Tuesday, February 9, 2016

The Hunter’s Dream: From Software’s Bloodborne

I reviewed From Software’s famously difficult Dark Souls four years after its 2011 release date, and was similarly late in getting to its spiritual successor, Bloodborne, released in March of last year. The gaming community was absolutely smitten with this dark and evil-looking follow-up to one of the hardest titles of all time – which struck me as odd. Dark Souls was a somewhat niche experience, suited only to those with extreme patience and perseverance, so why did everyone love Bloodborne? Was it that much easier than its predecessor, allowing a broader audience past its lower barrier of entry? That didn’t bode well at all. I don’t play From Software’s games to have my hand held: I play them to be tested, as a player and as a person, and to emerge from their fiery crucible a stronger and more accomplished gamer. If Bloodborne wasn’t offering that kind of challenge, I couldn’t see why anyone – especially a Souls fan – would give it the time of day.

Then, I played it.

Bloodborne is hard. It’s very, very hard. It’s at least as hard as Dark Souls, and definitely harder than Dark Souls II. Its gameplay has a different rhythm than the previous titles in the series, and it introduces many new mechanics that change the way the familiar formula works – but make no mistake, this is a worthy addition to the Souls canon, and then some. In fact, I’d rank it as my very favourite of the series so far. I understand now why series fans rejoiced upon its release, and though I’m so deep into my experience with the series that I can barely see the other side, I recognize why so many casual gamers love it too. Its design is exquisite from the ground up, in terms of both practical mechanics and artistry, and it’s able to introduce the lay-gamer to its brutal difficulty the same way Fifty Shades of Grey introduced sheltered squares everywhere to the thrills of sadomasochism.* It might not be a game everyone can finish, but everyone is likely going to want to give it a try.

This must be due in large part to the game’s visuals, which feature among the most brilliantly detailed and highly stylized art design I’ve ever seen. I’ve praised some games for their high graphical fidelity and others for their inventive, if lo-fi, appeal – but few have ever inspired the same jaw-dropping awe as Bloodborne, in all its disturbing Gothic beauty. The game’s fictional Victorian city, Yharnam (inspired by real Romanian and Czech architecture), comes alive in every twisting cobbled street, wrought-iron gate, and spiked stone pinnacle; its buildings are clumped in a madman’s array of chockablock towers and bridges, as if the city itself is an ornately-detailed organism growing out of control; every wall and walkway is lined with broken stained-glass windows and grotesque statuary that leer at you against the pallid moonlight. Just as Dark Souls provided a view into the Japanese psyche with its distinctly Asian interpretation of western medieval iconography (with knights, dragons, and castles blown out to cartoonishly-stylized proportions), so too does Bloodborne reveal what a foreigner might make of our finest works of Gothic horror fiction, from Stoker to Lovecraft. Yharnam is one of the most horrifyingly beautiful settings I’ve seen in any medium, and it’s clear at a glance why so many people were drawn to its appalling splendour.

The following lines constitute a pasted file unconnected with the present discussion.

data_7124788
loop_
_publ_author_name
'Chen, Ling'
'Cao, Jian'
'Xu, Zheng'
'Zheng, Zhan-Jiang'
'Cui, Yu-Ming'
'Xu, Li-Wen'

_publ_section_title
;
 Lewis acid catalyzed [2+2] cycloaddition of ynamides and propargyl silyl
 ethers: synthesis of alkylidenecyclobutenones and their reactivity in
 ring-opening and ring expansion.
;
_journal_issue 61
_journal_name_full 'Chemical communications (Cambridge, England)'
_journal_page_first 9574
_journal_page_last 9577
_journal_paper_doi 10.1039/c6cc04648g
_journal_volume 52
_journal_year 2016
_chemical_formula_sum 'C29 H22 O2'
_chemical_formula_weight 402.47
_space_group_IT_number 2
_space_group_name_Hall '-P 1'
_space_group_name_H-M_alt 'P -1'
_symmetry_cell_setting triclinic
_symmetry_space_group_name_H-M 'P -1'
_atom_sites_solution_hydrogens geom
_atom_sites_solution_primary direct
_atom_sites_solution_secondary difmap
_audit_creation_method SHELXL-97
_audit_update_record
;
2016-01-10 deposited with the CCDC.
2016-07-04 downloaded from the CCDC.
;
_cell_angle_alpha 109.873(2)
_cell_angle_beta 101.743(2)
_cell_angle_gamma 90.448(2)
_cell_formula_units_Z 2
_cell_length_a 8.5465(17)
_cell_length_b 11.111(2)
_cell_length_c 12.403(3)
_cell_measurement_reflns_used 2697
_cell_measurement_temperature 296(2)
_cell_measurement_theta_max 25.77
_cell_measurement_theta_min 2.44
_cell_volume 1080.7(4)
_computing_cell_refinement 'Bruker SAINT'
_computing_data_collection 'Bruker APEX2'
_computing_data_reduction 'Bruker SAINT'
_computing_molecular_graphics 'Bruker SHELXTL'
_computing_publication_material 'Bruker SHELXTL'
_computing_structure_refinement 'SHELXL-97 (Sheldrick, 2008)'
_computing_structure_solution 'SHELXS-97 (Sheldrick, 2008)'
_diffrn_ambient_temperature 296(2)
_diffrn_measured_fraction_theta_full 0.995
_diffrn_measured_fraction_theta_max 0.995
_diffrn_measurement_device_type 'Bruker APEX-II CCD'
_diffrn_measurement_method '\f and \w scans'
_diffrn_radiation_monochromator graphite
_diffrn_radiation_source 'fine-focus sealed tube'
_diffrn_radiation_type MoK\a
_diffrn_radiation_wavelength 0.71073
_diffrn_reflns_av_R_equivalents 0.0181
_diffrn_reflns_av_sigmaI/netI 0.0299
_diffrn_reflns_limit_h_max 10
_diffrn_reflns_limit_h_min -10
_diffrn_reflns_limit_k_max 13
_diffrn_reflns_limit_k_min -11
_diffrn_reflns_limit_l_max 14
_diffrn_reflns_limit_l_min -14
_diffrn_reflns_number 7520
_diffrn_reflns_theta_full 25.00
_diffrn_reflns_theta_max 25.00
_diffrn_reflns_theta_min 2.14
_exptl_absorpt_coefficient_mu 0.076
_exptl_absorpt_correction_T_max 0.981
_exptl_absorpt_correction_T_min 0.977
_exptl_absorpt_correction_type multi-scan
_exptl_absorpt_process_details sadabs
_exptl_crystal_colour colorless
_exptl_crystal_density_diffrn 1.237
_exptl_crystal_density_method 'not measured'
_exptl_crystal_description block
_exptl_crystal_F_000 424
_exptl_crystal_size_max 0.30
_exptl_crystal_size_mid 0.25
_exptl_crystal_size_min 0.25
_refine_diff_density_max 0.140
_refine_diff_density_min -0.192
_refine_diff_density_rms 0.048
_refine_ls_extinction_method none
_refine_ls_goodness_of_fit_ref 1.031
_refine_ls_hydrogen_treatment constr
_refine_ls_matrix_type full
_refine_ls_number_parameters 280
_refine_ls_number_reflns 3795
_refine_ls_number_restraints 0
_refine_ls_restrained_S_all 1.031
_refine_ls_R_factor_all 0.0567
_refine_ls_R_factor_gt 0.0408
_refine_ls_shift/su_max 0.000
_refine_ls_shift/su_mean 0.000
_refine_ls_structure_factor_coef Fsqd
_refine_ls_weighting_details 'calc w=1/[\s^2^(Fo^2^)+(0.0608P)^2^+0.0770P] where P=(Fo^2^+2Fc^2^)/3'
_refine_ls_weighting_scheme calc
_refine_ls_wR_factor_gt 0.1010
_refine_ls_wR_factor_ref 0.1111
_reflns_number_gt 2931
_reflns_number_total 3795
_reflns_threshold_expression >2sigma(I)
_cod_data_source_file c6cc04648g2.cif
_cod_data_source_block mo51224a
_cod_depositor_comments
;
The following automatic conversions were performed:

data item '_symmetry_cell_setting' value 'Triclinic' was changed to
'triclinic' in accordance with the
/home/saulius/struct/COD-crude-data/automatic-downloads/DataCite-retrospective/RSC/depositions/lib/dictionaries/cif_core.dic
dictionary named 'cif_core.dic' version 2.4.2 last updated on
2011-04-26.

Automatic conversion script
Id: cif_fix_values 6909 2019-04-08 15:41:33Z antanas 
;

Those same works of fiction inspired Bloodborne’s story, too, which has you take control of a nameless Hunter, tasked with cleansing Yharnam of its many terrible beasts. These beasts are the product of a mysterious plague which has transformed the city’s residents into murderous, blood-hungry abominations, sending those who are not yet afflicted into hiding, and turning even your fellow Hunters into corrupted fiends, unable to tell friend from foe. As you progress and attempt to unravel the mystery of your presence in this horrible place, and what the source of this sickness might be, the story takes on a much more deliberately sinister cast, treading out of the mundane ghouls-n’-goblins stuff and into the realm of true cosmic horror. The game’s narrative often touches on the idea of forbidden knowledge – “that which man was never meant to know” – and the terrible cost that comes with intellectual hubris. It’s a fascinating evolution of the more obfuscated storytelling in Dark Souls, which communicated its (comparatively pedestrian) medieval fantasy tale through context clues and sparse dialogue. In Bloodborne, the setting itself nearly screams its mystery into the air, inviting you to plunge into its depths and absorb every abundant detail you can. It’s much more engaging, and much more rewarding as a result.